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Free Content Inertial gyres in decaying and forced geostrophic turbulence

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Numerical simulations of the motion of a turbulent homogeneous fluid in a rectangular beta-plane ocean basin are conducted to examine the influence of lateral boundary conditions on the development of inertial circulations. Three different boundary conditions are considered. Firstly, with a condition of zero vorticity gradient normal to the boundary, inertial Fofonoff gyres, which coincide with the maximum entropy solution of statistical mechanics, develop from the release of an initial random eddy field. Secondly, under a condition of no-stress (free-slip) at the boundary, inertial gyres resembling the Fofonoff flow develop. However, in this case, the linear relationship between potential vorticity and streamfunction is not obtained. Rather the potential vorticity is virtually uniform within the recirculating gyres. Finally, with a no-slip boundary, inertial Fofonoff-like gyres are not obtained at moderately high Reynolds number.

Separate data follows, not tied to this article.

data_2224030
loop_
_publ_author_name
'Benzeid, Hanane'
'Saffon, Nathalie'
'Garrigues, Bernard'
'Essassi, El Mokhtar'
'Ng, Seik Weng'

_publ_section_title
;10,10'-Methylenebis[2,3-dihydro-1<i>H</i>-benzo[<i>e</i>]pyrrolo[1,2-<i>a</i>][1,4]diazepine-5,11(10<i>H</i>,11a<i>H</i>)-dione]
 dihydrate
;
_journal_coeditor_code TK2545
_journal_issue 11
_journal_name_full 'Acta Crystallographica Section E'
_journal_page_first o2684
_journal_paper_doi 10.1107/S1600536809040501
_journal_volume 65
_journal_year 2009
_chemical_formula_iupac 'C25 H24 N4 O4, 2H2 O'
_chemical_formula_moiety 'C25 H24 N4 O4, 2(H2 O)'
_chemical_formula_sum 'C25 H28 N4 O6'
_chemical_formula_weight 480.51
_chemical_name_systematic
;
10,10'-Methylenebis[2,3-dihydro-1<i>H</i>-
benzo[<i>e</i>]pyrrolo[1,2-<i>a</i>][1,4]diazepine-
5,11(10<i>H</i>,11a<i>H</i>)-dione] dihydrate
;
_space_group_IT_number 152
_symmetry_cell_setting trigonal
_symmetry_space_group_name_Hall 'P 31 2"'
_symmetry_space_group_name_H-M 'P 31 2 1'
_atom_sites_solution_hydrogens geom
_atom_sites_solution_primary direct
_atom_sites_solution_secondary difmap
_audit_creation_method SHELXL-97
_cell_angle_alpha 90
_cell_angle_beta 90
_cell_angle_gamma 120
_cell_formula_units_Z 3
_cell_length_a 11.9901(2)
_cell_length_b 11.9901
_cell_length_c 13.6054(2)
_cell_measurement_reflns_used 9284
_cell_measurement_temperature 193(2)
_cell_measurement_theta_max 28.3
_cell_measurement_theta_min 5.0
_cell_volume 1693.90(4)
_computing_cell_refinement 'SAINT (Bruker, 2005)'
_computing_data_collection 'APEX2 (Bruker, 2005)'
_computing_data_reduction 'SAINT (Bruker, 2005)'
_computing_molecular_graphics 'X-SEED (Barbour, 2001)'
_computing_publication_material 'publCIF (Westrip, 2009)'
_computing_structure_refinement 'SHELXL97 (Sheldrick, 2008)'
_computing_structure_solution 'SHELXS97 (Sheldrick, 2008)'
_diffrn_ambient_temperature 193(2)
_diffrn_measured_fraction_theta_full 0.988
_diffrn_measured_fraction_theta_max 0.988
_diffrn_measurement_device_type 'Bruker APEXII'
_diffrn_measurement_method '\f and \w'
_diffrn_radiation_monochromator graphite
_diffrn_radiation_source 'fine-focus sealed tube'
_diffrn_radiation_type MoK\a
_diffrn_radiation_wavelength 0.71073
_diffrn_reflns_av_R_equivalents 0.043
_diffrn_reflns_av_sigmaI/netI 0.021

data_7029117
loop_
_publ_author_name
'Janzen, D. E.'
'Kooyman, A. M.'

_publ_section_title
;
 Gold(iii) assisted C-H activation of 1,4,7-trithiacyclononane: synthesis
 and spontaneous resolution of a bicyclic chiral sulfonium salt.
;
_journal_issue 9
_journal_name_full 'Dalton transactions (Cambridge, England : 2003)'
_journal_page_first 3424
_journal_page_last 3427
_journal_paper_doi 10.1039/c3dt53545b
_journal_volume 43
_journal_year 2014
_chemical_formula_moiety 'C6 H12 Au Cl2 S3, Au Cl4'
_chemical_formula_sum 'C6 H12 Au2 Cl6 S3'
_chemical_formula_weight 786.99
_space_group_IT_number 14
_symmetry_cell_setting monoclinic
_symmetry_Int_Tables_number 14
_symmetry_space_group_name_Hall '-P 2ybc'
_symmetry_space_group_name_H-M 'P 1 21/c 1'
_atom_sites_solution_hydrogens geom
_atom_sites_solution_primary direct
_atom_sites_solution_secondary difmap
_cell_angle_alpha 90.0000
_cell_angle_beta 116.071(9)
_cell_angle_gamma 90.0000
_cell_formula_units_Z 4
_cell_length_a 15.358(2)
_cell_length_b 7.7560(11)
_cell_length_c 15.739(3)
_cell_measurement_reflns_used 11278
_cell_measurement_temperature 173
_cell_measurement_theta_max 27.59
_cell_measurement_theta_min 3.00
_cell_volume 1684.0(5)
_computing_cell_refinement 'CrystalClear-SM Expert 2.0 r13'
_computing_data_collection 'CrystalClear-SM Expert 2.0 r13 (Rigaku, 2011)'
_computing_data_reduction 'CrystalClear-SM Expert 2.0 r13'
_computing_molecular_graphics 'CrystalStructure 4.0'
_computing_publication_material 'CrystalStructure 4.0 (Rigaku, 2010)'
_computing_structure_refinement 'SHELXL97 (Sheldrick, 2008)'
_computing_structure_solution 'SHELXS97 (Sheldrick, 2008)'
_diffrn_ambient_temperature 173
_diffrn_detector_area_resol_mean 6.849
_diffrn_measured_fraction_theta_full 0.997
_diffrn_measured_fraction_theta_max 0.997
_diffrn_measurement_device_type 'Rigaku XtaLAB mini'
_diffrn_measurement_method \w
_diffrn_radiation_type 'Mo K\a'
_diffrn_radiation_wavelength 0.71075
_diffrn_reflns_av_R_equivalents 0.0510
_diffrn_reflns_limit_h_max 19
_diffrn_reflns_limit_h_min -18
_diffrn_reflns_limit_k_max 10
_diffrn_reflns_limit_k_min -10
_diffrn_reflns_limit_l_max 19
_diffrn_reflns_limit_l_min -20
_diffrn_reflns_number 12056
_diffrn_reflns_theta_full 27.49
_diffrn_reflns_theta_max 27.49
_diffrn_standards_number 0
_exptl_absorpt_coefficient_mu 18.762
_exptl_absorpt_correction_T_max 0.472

In stochastically forced simulations with bottom friction, rectified Fofonoff gyres develop which are affected by the boundary conditions in a similar fashion as the freely decaying simulations. The mean gyres are driven by a nonlinear transfer of energy from eddies to the mean flow. No-slip boundaries are effective at defeating this nonlinear transfer. It is shown that the rectified circulation is associated with a systematic flux of eddy potential vorticity directed down the planetary vorticity gradient and along the western boundary.

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Document Type: Research Article

Publication date: 1992-11-01

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  • The Journal of Marine Research publishes peer-reviewed research articles covering a broad array of topics in physical, biological and chemical oceanography. Articles that deal with processes, as well as those that report significant observations, are welcome. In the area of biology, studies involving coupling between ecological and physical processes are preferred over those that report systematics. Authors benefit from thorough reviews of their manuscripts, where an attempt is made to maximize clarity. The time between submission and publication is kept to a minimum; there is no page charge.
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